Agrarian Common Sense
In An Industrial World

Dateline: 5 May 2006

John Ikerd, Professor Emeritus, University of Missouri, is an advocate of sustainable farming. The common theme in his speaches and writings is that industrialized agriculture is not sustainable. He says that to be sustainable, farming must be ecologically sound, economically viable, and socially responsible. The following excertp from Ikerd’s article, The Case For Common Sense contrasts current conventional wisdom and common sense as they relate to agriculture. The professor makes some good points and there is a link to all of his writings on the right hand side of this page.


“...Common sense is something that we know to be true, regardless of whether we have experienced or observed it ourselves or have been informed of it by others.  Conventional wisdom may include some things that make common sense.  However, things "make sense" to us only if we somehow know they are true - only if the truth of it is validated by the spiritual or metaphysical part of us rather than by the logical or reasoning part of us.  Some people choose to deny their spirituality, and thus, theircommon sense, and instead rely solely on logic and reason.  But, we all have access to common sense - we possess it in common.  But, we are each free to use or not use it.

 When the framers of the Declaration of Independence wrote, "We hold these truths to be self-evident, that all men are created equal, that they are endowed by their Creator with certain unalienable Rights, that among these are Life, Liberty, and the pursuit of Happiness," they had no scientific basis for such an assertion.  These truths were not derived by logic and reason, and this statement certainly did not represent conventional wisdom in those days.  The truth of this statement was something they felt in their souls.  They were relying on their common sense...

Our common sense today tells us something is fundamentally wrong in American agriculture.  We are told we shouldn't be concerned about the current farm financial situation. The current crisis is just a normal economic adjustment, and the free-market ultimately works for the good of all, so they say.  We are told we shouldn't be concerned about the natural environment, that we have no proof we are damaging the natural ecosystem, and after all, we can find a technological fix for any ecological problem.  We are told we shouldn't be concerned about what is happening to family farms and rural communities, that rural people want the same things urban people want, and thus, they must give up their rural ways of life.  But, our common sense tells us that something is fundamentally wrong in rural America - economically, ecologically, and socially.

Common sense tells many farmers they would not be better off in some other occupation, even if they could make more money.  Common sense also tells them they can't continue to take from nature without giving something back to nature, no matter what new technologies science may bring.  Common sense tells them that positive relationships with other people, with their families and communities, make their lives better, regardless of where they might choose to live.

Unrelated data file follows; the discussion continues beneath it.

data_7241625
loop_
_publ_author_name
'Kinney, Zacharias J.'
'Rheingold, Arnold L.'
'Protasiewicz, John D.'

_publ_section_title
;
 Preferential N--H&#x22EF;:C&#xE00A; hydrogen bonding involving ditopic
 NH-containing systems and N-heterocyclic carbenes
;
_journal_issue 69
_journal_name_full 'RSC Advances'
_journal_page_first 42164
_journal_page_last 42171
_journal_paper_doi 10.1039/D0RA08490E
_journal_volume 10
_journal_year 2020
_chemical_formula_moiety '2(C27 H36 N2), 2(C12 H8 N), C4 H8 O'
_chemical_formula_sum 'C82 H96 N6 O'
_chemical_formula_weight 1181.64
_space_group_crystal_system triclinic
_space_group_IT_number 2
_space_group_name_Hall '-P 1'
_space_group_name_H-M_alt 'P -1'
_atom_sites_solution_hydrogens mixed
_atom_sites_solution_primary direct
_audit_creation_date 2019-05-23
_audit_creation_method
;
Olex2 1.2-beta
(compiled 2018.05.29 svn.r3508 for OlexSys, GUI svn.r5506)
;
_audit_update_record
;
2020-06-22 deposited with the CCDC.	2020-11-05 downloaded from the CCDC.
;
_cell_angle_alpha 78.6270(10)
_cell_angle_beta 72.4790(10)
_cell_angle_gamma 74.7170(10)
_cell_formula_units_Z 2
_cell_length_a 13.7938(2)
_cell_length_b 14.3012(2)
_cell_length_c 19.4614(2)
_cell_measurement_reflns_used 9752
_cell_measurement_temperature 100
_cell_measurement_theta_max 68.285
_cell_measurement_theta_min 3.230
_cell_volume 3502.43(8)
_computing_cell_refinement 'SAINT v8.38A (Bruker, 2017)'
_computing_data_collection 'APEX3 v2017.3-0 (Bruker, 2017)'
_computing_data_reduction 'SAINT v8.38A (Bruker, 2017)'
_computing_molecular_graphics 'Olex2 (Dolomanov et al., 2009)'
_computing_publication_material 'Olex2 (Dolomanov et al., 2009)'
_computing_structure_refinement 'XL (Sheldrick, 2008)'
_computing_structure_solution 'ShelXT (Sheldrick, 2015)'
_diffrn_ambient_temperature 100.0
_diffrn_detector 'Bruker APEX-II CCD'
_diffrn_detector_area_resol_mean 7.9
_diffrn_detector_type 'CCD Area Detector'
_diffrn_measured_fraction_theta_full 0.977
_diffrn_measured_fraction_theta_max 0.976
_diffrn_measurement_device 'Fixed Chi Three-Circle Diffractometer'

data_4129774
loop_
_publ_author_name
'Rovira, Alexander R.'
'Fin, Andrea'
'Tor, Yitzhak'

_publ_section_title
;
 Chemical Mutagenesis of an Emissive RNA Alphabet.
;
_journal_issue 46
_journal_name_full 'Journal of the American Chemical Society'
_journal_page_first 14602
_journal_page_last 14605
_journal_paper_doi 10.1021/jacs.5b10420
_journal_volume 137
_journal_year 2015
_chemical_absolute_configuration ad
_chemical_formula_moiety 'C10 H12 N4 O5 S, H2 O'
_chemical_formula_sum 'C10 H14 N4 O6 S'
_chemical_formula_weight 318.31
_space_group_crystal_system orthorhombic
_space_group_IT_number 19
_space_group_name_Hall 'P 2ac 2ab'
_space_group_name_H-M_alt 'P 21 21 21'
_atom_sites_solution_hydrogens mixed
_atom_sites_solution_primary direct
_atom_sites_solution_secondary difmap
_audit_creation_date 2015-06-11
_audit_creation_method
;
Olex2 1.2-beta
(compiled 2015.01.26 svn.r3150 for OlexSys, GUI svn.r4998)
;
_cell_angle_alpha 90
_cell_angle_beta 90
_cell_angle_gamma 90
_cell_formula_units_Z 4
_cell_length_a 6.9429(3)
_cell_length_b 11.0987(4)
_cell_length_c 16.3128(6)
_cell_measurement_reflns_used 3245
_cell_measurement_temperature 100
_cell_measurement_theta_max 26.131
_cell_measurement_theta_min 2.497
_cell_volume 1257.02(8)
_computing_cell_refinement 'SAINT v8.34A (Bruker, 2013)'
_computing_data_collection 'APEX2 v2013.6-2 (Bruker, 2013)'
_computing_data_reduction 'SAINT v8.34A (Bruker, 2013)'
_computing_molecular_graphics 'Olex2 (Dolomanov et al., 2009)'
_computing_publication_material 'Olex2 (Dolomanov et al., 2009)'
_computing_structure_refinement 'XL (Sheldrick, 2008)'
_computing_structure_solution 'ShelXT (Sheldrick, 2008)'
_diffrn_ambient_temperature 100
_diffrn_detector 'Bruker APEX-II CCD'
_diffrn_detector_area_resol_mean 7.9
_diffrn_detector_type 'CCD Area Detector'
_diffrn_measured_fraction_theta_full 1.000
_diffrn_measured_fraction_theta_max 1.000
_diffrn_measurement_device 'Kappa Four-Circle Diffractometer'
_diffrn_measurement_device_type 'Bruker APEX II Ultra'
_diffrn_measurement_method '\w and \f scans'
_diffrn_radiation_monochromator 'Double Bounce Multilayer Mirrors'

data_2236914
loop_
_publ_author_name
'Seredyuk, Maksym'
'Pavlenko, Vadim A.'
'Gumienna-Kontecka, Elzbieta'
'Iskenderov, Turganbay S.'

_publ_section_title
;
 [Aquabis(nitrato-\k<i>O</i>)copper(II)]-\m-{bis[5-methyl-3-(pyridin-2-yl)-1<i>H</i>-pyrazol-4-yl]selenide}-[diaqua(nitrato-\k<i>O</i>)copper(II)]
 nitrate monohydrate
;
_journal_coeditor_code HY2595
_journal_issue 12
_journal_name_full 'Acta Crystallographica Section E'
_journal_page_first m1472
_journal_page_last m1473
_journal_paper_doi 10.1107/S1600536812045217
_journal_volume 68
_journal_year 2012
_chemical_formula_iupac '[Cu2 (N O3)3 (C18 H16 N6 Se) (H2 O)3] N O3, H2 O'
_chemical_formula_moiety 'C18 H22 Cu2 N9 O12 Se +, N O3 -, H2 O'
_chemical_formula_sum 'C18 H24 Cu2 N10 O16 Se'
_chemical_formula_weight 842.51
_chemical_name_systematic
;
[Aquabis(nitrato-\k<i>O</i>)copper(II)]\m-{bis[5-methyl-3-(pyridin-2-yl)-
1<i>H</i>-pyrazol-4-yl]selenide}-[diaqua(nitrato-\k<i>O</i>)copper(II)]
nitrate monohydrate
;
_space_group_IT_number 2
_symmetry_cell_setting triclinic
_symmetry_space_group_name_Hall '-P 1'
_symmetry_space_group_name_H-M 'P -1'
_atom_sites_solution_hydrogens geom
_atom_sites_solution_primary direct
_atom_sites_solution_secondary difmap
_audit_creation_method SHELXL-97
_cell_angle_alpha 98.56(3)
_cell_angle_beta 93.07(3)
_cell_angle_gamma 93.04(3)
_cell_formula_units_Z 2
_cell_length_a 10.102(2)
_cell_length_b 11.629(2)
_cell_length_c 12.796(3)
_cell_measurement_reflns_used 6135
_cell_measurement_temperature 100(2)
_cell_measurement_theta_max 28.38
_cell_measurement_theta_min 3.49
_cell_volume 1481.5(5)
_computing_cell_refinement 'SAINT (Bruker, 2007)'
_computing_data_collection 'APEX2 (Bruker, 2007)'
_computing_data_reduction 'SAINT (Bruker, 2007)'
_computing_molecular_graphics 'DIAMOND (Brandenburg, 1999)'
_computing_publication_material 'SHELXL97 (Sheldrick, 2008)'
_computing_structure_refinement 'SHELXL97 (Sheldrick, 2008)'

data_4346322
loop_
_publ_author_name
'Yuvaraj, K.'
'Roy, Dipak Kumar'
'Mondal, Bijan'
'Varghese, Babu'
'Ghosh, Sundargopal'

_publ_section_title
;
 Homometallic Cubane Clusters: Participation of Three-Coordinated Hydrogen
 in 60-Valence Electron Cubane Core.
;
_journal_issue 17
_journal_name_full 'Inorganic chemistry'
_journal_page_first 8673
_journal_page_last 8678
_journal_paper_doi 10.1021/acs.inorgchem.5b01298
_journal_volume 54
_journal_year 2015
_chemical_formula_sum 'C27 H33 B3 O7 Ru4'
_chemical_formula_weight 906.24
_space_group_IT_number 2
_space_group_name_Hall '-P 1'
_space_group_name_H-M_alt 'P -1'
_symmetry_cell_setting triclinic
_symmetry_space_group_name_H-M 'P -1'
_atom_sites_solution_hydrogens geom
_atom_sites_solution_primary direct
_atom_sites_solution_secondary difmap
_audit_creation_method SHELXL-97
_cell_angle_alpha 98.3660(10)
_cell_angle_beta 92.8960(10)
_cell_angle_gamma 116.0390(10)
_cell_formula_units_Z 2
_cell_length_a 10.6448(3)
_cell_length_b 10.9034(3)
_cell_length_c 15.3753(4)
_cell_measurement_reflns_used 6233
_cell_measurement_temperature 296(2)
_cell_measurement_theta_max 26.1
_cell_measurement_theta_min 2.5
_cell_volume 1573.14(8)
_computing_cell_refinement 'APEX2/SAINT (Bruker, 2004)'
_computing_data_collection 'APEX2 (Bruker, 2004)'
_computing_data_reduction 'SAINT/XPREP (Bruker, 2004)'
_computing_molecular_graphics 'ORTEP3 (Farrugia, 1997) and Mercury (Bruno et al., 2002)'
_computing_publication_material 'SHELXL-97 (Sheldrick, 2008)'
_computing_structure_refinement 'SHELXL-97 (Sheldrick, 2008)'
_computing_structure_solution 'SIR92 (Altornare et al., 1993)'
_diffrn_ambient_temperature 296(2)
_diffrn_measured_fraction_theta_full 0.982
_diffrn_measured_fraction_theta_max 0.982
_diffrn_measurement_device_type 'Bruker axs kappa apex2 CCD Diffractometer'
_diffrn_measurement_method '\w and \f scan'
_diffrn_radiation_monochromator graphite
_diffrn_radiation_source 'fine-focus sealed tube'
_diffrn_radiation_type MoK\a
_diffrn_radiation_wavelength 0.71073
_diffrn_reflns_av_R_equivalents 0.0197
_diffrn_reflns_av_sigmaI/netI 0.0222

Our common sense tells the rest of us that we must help farmers develop farming systems that can meet the needs of the present while leaving equal or better opportunities for the future.  Our common sense also tells us that our food and farming systems must be ecologically sound, economically viable, and socially responsible, if they are to be sustainable over time.  And, our common sense tells us that an industrial, corporately controlled agriculture is not sustainable.

Our common sense also tells us that we can and must find ways to live
and work that nurture the personal, interpersonal, and spiritual aspects
of our lives.  We know that we must accept responsibility for ourselves
-- that our individual well-being is important to our quality of life.
But we know also, that caring for other people is not a sacrifice, but
instead, that compassion for others adds to the quality of our own life.
And, we know that taking care of the land is not a sacrifice, but
instead, stewardship of the earth helps give purpose and meaning to our
lives.  We know the quality of our life is enhanced when we make
conscious, purposeful decisions to care for the earth and for each

We need not condemn ourselves for having failed to rely on our common
sense.  Even the founding fathers of our country sometimes denied their
common sense in favor of conventional wisdom.  The rightness of owning
slaves was conventional wisdom until well into the 19th century - it had
always been done.  Until the 20th century, women in the U.S. were denied
the right to vote - the conventional wisdom: their husbands should vote
for them.

Conventional wisdom today says that farms must become still larger and
fewer if farmers are to survive economically.  Conventional wisdom says
that agribusiness corporations can take better care of the land than can
family farmers and that "fee markets" will ensure that all are well-fed.
Conventional wisdom says that family farms and rural communities are but
nostalgic memories of a past that never was.  But, the conventional
wisdom concerning American agriculture is wrong.  It's time to reject
the conventional wisdom.  It's time to use our common sense.

No comments: